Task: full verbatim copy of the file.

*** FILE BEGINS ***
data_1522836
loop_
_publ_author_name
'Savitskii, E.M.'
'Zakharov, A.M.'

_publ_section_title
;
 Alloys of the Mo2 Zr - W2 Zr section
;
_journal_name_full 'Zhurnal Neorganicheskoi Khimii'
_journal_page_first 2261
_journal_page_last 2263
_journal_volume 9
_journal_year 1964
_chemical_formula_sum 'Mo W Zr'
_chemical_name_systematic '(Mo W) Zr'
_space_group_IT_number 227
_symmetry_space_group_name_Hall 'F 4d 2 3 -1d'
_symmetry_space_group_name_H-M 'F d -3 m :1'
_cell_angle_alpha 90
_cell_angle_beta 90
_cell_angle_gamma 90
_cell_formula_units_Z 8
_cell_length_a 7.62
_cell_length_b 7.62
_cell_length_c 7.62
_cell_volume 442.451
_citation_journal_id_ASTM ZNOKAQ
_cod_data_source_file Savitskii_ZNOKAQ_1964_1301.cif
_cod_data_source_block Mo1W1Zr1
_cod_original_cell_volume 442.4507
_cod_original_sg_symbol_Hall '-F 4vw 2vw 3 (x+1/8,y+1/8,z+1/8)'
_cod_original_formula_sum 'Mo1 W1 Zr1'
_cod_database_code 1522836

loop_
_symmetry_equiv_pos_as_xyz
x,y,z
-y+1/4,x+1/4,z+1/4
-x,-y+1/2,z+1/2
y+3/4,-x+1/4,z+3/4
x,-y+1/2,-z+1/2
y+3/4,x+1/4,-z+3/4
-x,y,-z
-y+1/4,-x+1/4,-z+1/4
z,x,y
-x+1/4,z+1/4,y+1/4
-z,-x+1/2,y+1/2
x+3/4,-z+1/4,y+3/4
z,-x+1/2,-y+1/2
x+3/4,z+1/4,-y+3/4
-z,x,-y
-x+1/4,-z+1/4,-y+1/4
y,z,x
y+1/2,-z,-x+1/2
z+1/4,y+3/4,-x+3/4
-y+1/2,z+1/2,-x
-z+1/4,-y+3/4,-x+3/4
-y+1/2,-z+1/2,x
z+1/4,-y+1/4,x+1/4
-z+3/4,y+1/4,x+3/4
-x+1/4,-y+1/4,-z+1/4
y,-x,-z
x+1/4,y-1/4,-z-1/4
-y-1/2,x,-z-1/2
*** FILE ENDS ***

data_1522836
loop_
_publ_author_name
'Savitskii, E.M.'
'Zakharov, A.M.'

_publ_section_title
;
 Alloys of the Mo2 Zr - W2 Zr section
;
_journal_name_full 'Zhurnal Neorganicheskoi Khimii'
_journal_page_first 2261
_journal_page_last 2263
_journal_volume 9
_journal_year 1964
_chemical_formula_sum 'Mo W Zr'
_chemical_name_systematic '(Mo W) Zr'
_space_group_IT_number 227
_symmetry_space_group_name_Hall 'F 4d 2 3 -1d'
_symmetry_space_group_name_H-M 'F d -3 m :1'
_cell_angle_alpha 90
_cell_angle_beta 90
_cell_angle_gamma 90
_cell_formula_units_Z 8
_cell_length_a 7.62
_cell_length_b 7.62
_cell_length_c 7.62
_cell_volume 442.451
_citation_journal_id_ASTM ZNOKAQ
_cod_data_source_file Savitskii_ZNOKAQ_1964_1301.cif
_cod_data_source_block Mo1W1Zr1
_cod_original_cell_volume 442.4507
_cod_original_sg_symbol_Hall '-F 4vw 2vw 3 (x+1/8,y+1/8,z+1/8)'
_cod_original_formula_sum 'Mo1 W1 Zr1'
_cod_database_code 1522836

loop_
_symmetry_equiv_pos_as_xyz
x,y,z
-y+1/4,x+1/4,z+1/4
-x,-y+1/2,z+1/2
y+3/4,-x+1/4,z+3/4
x,-y+1/2,-z+1/2
y+3/4,x+1/4,-z+3/4
-x,y,-z
-y+1/4,-x+1/4,-z+1/4
z,x,y
-x+1/4,z+1/4,y+1/4
-z,-x+1/2,y+1/2
x+3/4,-z+1/4,y+3/4
z,-x+1/2,-y+1/2
x+3/4,z+1/4,-y+3/4
-z,x,-y
-x+1/4,-z+1/4,-y+1/4
y,z,x
y+1/2,-z,-x+1/2
z+1/4,y+3/4,-x+3/4
-y+1/2,z+1/2,-x
-z+1/4,-y+3/4,-x+3/4
-y+1/2,-z+1/2,x
z+1/4,-y+1/4,x+1/4
-z+3/4,y+1/4,x+3/4
-x+1/4,-y+1/4,-z+1/4
y,-x,-z
x+1/4,y-1/4,-z-1/4
-y-1/2,x,-z-1/2